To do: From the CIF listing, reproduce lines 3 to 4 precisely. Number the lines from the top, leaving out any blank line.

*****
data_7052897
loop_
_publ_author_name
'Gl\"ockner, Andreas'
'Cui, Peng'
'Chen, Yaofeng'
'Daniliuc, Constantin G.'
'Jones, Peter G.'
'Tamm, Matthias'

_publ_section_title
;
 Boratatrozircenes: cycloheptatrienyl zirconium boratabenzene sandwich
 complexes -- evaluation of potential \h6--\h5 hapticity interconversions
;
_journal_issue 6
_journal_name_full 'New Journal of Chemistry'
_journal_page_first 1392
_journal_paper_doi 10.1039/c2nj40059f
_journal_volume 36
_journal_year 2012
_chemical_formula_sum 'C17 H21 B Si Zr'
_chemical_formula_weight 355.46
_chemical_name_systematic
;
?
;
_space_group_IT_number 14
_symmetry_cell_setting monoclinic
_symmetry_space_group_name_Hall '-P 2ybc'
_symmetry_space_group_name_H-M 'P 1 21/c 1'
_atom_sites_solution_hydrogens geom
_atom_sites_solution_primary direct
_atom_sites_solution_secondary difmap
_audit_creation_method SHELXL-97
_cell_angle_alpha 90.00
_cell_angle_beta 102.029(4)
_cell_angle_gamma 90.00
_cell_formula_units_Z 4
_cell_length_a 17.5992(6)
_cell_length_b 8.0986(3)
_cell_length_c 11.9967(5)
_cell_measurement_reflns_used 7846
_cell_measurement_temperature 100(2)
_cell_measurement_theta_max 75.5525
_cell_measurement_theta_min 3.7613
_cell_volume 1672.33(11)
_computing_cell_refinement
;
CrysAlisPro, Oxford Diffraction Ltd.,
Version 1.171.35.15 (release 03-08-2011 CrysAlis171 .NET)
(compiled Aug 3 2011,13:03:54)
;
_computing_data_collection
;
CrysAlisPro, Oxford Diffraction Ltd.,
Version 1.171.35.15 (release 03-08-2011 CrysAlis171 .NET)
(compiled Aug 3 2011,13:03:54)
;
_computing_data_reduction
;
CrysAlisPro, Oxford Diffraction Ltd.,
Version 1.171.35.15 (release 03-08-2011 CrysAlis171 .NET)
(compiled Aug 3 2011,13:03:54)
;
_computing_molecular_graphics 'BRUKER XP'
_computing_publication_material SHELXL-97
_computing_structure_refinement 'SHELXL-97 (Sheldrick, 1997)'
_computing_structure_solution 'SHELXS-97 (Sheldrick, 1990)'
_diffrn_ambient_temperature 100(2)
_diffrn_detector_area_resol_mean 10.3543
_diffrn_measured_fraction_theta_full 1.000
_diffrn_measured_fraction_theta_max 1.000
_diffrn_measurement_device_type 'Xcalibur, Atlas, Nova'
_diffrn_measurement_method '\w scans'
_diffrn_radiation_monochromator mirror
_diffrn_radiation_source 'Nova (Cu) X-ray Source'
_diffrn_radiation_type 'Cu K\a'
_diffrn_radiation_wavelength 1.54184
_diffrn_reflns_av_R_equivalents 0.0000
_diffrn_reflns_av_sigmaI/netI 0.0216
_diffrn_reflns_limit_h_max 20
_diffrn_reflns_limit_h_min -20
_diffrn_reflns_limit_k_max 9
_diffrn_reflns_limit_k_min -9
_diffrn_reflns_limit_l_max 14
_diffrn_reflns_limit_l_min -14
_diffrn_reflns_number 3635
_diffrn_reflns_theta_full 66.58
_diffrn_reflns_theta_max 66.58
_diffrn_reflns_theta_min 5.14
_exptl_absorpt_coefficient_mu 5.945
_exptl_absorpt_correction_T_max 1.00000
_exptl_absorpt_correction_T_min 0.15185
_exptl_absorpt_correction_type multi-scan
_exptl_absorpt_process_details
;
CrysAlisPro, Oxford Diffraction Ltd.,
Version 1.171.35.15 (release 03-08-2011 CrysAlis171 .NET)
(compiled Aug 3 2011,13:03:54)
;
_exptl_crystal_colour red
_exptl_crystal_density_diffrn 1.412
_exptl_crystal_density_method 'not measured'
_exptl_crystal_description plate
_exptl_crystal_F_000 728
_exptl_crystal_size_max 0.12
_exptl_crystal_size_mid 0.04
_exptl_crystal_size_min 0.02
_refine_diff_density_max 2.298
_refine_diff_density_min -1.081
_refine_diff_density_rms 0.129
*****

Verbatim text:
_publ_author_name
'Gl\"ockner, Andreas'